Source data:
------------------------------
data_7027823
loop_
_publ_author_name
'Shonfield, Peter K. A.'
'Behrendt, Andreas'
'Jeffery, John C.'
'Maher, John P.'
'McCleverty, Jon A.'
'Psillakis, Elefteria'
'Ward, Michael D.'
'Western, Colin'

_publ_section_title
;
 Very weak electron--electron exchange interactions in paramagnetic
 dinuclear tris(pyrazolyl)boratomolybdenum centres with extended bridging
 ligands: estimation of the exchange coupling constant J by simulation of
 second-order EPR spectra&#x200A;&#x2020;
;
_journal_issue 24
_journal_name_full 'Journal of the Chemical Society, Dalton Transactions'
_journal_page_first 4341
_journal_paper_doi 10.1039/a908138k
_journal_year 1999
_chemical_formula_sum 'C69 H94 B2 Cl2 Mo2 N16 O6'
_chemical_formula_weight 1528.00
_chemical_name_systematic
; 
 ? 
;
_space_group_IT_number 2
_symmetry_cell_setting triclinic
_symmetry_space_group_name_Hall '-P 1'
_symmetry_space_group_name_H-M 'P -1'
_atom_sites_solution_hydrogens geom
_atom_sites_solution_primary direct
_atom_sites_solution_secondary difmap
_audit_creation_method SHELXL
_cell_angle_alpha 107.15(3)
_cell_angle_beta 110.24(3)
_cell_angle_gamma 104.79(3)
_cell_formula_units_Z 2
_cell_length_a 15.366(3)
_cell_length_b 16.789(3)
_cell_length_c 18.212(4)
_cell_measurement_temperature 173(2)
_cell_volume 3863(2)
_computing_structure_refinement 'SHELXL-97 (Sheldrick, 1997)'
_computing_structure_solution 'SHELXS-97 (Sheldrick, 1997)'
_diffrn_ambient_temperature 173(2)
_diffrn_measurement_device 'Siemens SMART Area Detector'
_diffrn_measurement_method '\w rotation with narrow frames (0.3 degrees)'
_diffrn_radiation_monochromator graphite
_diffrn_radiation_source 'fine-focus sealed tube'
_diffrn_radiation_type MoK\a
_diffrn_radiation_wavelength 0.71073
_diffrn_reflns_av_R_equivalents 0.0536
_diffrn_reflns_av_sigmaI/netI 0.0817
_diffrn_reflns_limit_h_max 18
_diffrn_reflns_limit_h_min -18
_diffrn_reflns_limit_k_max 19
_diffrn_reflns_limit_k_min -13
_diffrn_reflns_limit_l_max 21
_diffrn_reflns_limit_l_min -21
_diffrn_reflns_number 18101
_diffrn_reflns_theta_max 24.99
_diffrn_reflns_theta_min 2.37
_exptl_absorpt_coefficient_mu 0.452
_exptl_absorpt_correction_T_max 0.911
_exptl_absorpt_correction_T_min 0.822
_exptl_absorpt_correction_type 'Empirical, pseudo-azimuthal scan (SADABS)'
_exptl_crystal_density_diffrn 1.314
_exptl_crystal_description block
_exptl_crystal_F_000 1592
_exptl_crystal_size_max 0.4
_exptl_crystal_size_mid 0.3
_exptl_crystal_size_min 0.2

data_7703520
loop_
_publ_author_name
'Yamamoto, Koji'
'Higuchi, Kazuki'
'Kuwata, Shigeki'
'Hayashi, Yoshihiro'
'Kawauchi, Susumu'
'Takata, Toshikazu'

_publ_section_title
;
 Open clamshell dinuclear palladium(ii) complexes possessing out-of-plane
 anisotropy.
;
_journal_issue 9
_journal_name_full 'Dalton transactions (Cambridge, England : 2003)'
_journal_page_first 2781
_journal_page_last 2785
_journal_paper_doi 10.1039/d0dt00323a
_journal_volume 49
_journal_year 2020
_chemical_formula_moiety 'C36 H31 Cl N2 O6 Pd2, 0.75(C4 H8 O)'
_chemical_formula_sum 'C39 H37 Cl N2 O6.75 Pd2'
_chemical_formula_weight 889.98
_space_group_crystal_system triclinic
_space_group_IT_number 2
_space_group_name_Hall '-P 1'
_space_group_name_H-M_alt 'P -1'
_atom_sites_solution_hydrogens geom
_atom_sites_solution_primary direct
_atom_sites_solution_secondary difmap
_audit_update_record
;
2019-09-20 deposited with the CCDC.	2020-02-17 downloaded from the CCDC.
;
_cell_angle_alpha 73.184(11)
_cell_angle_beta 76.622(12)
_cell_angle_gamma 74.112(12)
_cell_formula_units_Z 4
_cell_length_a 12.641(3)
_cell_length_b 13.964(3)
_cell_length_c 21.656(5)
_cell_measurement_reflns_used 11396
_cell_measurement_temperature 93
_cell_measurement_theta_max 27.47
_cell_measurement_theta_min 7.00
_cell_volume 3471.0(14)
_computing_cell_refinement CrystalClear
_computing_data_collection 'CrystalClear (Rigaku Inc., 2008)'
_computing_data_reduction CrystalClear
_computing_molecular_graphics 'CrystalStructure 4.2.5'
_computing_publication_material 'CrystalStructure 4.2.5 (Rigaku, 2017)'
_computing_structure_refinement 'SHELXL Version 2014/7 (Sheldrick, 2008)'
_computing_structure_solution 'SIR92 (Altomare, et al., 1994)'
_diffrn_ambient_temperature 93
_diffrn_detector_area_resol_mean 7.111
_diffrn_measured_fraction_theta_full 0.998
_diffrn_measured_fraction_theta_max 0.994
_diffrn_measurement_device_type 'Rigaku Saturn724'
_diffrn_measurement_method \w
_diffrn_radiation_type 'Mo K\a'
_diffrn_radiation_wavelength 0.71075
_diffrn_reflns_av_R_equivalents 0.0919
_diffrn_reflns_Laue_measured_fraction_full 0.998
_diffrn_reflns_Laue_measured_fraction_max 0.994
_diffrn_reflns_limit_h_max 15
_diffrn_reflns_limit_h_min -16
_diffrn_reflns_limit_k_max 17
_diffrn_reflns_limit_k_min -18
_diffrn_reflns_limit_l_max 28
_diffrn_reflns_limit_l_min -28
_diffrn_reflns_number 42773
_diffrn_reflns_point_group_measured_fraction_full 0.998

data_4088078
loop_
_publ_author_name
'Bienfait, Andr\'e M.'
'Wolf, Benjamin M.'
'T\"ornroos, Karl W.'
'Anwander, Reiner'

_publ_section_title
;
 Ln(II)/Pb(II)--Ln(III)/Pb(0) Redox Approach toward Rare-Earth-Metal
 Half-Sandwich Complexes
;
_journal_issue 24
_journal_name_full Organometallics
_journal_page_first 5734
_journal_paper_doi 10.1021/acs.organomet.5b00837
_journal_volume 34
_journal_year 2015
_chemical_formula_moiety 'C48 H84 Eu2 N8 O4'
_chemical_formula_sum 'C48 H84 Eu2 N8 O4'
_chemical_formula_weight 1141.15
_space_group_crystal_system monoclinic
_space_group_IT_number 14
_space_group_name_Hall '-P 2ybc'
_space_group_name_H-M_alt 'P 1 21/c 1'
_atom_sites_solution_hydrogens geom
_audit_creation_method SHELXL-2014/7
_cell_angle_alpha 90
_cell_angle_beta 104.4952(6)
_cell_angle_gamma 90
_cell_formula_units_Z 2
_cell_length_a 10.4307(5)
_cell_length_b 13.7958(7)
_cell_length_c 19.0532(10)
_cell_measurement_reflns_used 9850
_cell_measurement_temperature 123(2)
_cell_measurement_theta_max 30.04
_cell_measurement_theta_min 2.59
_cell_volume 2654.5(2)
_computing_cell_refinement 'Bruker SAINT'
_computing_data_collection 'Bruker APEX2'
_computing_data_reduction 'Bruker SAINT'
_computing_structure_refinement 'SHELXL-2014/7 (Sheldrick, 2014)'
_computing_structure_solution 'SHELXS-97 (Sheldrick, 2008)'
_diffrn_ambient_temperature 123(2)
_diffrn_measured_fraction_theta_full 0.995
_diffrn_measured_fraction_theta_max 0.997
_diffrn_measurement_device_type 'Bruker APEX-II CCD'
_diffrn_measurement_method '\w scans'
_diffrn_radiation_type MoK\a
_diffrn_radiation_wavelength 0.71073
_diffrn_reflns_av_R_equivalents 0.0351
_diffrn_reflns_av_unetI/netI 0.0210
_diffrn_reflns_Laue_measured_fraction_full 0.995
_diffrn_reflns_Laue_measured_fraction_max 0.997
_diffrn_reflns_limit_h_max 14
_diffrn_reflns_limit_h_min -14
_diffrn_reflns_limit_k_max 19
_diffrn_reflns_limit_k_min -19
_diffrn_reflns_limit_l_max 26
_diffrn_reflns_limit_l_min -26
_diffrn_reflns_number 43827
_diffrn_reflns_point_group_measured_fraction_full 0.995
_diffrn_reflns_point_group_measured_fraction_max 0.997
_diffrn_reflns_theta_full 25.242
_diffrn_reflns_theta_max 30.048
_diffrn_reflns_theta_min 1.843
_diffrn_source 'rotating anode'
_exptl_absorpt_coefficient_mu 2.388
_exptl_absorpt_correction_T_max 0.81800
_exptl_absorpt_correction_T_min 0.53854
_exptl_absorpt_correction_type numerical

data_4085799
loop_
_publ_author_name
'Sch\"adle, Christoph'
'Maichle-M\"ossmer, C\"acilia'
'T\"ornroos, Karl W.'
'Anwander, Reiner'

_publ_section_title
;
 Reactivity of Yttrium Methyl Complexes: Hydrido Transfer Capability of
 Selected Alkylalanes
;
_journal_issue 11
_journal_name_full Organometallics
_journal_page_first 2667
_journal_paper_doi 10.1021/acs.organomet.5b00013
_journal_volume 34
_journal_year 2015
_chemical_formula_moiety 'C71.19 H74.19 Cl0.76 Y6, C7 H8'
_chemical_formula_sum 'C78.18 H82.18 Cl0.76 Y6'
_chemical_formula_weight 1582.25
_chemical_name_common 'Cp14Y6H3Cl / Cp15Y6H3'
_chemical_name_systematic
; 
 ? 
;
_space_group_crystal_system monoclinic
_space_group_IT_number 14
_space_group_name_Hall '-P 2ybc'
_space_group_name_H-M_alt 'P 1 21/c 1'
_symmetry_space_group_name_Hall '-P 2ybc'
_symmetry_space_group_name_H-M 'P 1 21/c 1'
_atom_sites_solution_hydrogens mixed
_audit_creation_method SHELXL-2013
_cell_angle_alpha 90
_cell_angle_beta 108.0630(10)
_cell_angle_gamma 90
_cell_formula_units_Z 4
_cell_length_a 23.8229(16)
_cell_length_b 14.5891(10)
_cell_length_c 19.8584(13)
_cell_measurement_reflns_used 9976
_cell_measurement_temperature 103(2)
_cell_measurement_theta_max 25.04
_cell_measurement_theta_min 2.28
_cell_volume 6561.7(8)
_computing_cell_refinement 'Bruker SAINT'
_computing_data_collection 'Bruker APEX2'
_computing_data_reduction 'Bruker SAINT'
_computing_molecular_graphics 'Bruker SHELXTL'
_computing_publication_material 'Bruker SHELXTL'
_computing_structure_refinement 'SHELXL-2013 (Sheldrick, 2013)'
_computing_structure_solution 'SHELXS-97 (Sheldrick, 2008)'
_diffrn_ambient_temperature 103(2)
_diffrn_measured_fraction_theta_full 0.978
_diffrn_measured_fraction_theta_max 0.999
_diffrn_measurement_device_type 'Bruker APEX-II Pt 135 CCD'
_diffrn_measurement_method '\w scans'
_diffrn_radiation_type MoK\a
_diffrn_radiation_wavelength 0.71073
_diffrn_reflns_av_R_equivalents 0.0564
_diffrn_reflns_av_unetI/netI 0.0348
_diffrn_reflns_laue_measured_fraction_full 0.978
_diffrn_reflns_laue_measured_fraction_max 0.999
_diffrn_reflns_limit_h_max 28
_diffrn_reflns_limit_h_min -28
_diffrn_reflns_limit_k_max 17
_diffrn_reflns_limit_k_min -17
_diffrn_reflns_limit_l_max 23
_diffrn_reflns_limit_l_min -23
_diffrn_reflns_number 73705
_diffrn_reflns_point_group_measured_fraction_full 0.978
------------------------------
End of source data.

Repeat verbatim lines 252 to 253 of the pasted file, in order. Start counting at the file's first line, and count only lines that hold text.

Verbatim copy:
_symmetry_space_group_name_Hall '-P 2ybc'
_symmetry_space_group_name_H-M 'P 1 21/c 1'